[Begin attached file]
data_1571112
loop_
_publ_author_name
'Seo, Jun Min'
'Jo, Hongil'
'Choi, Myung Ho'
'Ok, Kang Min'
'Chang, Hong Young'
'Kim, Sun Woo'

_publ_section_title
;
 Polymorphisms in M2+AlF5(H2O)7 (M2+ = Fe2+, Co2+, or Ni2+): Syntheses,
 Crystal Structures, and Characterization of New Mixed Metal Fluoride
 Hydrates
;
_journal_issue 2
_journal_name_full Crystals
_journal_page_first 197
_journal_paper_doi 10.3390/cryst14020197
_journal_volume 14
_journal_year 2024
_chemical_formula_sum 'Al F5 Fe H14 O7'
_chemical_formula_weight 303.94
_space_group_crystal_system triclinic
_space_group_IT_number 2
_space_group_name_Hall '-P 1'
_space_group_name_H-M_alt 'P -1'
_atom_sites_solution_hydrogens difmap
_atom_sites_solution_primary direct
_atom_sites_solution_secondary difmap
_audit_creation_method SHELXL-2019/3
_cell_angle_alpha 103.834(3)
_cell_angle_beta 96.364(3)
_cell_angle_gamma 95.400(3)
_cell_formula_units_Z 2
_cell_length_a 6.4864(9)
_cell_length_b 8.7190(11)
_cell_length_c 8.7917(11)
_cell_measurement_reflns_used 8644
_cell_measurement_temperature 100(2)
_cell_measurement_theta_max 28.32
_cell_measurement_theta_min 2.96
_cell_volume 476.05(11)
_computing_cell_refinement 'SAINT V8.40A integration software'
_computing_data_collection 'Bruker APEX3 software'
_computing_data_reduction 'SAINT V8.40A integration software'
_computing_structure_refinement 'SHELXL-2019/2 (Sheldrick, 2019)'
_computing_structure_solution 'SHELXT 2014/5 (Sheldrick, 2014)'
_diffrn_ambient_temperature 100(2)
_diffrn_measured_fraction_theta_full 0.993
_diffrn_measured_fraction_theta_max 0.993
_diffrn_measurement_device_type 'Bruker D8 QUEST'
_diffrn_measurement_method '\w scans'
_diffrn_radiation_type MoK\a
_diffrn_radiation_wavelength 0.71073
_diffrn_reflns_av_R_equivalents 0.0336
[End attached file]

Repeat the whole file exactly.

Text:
data_1571112
loop_
_publ_author_name
'Seo, Jun Min'
'Jo, Hongil'
'Choi, Myung Ho'
'Ok, Kang Min'
'Chang, Hong Young'
'Kim, Sun Woo'

_publ_section_title
;
 Polymorphisms in M2+AlF5(H2O)7 (M2+ = Fe2+, Co2+, or Ni2+): Syntheses,
 Crystal Structures, and Characterization of New Mixed Metal Fluoride
 Hydrates
;
_journal_issue 2
_journal_name_full Crystals
_journal_page_first 197
_journal_paper_doi 10.3390/cryst14020197
_journal_volume 14
_journal_year 2024
_chemical_formula_sum 'Al F5 Fe H14 O7'
_chemical_formula_weight 303.94
_space_group_crystal_system triclinic
_space_group_IT_number 2
_space_group_name_Hall '-P 1'
_space_group_name_H-M_alt 'P -1'
_atom_sites_solution_hydrogens difmap
_atom_sites_solution_primary direct
_atom_sites_solution_secondary difmap
_audit_creation_method SHELXL-2019/3
_cell_angle_alpha 103.834(3)
_cell_angle_beta 96.364(3)
_cell_angle_gamma 95.400(3)
_cell_formula_units_Z 2
_cell_length_a 6.4864(9)
_cell_length_b 8.7190(11)
_cell_length_c 8.7917(11)
_cell_measurement_reflns_used 8644
_cell_measurement_temperature 100(2)
_cell_measurement_theta_max 28.32
_cell_measurement_theta_min 2.96
_cell_volume 476.05(11)
_computing_cell_refinement 'SAINT V8.40A integration software'
_computing_data_collection 'Bruker APEX3 software'
_computing_data_reduction 'SAINT V8.40A integration software'
_computing_structure_refinement 'SHELXL-2019/2 (Sheldrick, 2019)'
_computing_structure_solution 'SHELXT 2014/5 (Sheldrick, 2014)'
_diffrn_ambient_temperature 100(2)
_diffrn_measured_fraction_theta_full 0.993
_diffrn_measured_fraction_theta_max 0.993
_diffrn_measurement_device_type 'Bruker D8 QUEST'
_diffrn_measurement_method '\w scans'
_diffrn_radiation_type MoK\a
_diffrn_radiation_wavelength 0.71073
_diffrn_reflns_av_R_equivalents 0.0336